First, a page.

The book is well documented with some chapters having over one hundred references of sources.


“The American people are not fools, that is why polllsters, inquiring during the last 40 years whether the United States was on the right track or the wrong one, and so often gotten the second answer: wrong track.” Page vii

“The financialization of the United States economy for the last three decades the finance, real estate, and insurance sector overtook and then strongly passed manufacturing as a share of the U.S. gross domestic product – is an ill omen in its own right. However, its rise has been closely tied to record levels of debt and to the powerful emergence of a debt-and-credit industrial complex. Excessive debt in the twenty-first-century United States is on its way to becoming the global Fifth Horseman, riding close behind war, pestilence, famine, and fire.” Page vii

 “The three threats emphasized in these pages could stand on their own as menaces to the Republic. History, however, provides a further level of confirmation. Natural resources, religious access, wars, and burgeoning debt levels have been prominent causes of the downfall of the previous leading world economic powers. The United States is hardly the first, and we can profit from the examples of what went wrong before.” Page ix

“Oil, as everyone knows, became the all-important fuel of American global ascendancy in the twentieth century. But before that, nineteenth-century Britain was the coal hegemon and seventeenth-century Dutch fortune harnessed the winds and the waters. Neither nation could maintain its global economic leadership when the world moved toward a new energy regime. Today’s United States, despite denials, has obviously organized much of its overseas military posture around petroleum, protecting oilfields, pipelines, and sea lanes.” Page ix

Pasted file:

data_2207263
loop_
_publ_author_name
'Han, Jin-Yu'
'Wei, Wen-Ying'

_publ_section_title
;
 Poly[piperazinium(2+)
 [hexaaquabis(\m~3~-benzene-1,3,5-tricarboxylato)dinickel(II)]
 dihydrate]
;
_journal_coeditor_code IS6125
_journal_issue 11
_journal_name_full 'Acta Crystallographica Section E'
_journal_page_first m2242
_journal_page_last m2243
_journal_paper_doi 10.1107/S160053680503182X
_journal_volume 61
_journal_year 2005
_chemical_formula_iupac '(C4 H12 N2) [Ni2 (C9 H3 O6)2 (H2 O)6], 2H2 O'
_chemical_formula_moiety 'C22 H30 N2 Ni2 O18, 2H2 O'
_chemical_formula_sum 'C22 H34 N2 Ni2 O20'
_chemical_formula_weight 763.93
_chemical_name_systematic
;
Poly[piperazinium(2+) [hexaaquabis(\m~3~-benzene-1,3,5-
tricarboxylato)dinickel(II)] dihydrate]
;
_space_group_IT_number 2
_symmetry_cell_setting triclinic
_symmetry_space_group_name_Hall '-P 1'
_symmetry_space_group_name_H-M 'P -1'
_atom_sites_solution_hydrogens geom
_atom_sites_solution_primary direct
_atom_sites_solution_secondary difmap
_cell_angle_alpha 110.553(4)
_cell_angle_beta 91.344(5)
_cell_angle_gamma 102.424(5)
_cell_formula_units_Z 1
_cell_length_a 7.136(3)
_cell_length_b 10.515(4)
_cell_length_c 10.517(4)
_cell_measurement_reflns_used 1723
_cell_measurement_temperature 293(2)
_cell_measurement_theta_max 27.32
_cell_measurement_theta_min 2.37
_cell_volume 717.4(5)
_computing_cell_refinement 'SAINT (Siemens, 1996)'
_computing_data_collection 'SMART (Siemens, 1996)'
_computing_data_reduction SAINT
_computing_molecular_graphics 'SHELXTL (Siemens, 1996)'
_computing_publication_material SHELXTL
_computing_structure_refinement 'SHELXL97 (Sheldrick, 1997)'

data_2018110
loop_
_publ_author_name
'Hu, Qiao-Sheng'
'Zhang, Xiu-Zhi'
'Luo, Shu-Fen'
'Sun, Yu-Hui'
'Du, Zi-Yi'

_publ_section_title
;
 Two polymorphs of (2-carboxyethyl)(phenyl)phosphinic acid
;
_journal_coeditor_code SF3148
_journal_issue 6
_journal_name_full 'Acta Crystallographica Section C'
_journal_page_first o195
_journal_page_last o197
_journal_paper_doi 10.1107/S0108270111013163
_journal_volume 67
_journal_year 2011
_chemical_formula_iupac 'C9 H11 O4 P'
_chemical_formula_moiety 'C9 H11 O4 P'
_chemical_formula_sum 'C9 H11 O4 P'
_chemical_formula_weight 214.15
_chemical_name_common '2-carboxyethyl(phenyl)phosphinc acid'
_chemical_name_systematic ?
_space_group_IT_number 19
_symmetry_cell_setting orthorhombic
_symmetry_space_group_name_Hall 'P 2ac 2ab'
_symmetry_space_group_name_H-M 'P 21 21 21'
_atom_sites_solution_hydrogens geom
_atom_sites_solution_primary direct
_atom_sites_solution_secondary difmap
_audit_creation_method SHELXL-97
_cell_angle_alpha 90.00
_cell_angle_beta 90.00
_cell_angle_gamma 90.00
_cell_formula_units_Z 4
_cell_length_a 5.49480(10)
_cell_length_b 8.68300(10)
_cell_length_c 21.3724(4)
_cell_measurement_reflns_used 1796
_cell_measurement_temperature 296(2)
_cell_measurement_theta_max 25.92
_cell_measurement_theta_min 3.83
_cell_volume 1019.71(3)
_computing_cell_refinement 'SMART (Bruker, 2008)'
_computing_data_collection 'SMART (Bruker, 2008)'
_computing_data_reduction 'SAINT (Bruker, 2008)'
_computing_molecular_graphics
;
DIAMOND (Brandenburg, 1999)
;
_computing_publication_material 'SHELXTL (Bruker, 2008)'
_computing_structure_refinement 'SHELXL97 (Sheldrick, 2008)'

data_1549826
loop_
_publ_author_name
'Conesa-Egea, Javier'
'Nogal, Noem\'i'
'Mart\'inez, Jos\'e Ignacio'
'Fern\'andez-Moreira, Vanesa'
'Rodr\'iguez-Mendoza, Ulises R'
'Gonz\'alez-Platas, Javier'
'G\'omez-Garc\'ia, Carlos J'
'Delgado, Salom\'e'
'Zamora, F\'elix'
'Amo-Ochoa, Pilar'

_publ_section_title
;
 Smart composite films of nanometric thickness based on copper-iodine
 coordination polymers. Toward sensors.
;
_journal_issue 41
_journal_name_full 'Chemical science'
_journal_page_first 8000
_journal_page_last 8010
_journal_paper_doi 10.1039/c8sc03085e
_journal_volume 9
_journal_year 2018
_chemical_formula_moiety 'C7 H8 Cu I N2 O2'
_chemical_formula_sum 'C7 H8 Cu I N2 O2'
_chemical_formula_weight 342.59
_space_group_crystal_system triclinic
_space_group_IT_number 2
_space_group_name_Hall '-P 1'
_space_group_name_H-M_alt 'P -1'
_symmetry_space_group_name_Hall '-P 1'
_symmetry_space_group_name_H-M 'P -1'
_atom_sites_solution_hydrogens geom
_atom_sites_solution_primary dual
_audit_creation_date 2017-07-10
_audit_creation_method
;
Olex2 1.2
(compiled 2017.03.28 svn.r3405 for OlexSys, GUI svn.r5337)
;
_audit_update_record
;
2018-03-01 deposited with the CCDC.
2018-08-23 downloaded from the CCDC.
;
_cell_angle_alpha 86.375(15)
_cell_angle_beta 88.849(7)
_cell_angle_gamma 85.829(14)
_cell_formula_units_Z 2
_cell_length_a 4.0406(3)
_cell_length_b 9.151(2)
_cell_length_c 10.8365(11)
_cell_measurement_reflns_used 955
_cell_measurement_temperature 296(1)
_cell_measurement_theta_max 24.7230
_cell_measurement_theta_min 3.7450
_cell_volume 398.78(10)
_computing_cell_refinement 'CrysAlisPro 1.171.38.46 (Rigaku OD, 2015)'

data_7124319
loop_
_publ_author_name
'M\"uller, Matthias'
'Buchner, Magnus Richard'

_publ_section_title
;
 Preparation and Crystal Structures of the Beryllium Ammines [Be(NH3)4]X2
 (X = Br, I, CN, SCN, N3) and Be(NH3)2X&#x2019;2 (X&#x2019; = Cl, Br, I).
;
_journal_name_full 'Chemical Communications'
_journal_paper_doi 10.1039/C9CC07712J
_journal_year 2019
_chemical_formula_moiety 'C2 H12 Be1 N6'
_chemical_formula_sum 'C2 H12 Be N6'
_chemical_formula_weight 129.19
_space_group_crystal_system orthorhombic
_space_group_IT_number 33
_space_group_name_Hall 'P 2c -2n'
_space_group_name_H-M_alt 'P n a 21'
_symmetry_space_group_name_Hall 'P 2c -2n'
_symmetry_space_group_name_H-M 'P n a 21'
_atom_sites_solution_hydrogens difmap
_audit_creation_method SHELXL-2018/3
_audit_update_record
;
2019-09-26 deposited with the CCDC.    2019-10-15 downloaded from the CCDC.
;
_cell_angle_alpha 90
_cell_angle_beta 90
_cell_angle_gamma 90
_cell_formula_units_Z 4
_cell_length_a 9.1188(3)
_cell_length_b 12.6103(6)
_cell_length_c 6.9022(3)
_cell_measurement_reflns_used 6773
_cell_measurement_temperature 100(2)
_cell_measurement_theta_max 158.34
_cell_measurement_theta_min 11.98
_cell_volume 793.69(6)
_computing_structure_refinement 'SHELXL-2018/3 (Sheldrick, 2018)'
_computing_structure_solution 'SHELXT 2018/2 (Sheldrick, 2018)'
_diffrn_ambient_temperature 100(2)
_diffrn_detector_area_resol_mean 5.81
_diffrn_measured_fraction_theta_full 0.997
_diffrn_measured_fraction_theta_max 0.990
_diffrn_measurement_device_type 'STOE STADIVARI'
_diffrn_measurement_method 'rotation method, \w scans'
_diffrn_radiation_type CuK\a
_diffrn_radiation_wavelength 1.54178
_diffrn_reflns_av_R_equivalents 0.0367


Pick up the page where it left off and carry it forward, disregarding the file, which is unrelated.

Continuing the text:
“In any event, the rapid ballooning of government, corporate, financial, and personal debt over the last four decades goes a long way to explain why the finance sector, debt’s toll collector, has swollen to outweigh the manufacture of real goods. We are in the midst of one of America’s most perverse transformations.” Page ix

 “Because the United States is beginning to run out of its own oil sources, a military solution to an energy crisis is hardly lunacy. Neither Caesar nor Napoleon would have flinched, and the temptation, at least, is understandable. What Caesar and Napoleon did not face, but less able American presidents do, is that bungled overseas military embroilment, unfortunate in its own right, could also boomerang economically.” Page xiv


                                                          “Chapter 1: Fuel and National Power”

“Thus, the inevitable twenty-first-century global transition from oil to a post-oil regime – be it natural gas, hydrogen, more nuclear reliance, renewable energies, or various hybrids of cleanup fossil fuels – could see the United States displaced by a new leading economic power, probably an Asian one. China’s early history of innovations in hydraulics, natural-gas use, and the drilling may be relevant.” Page 4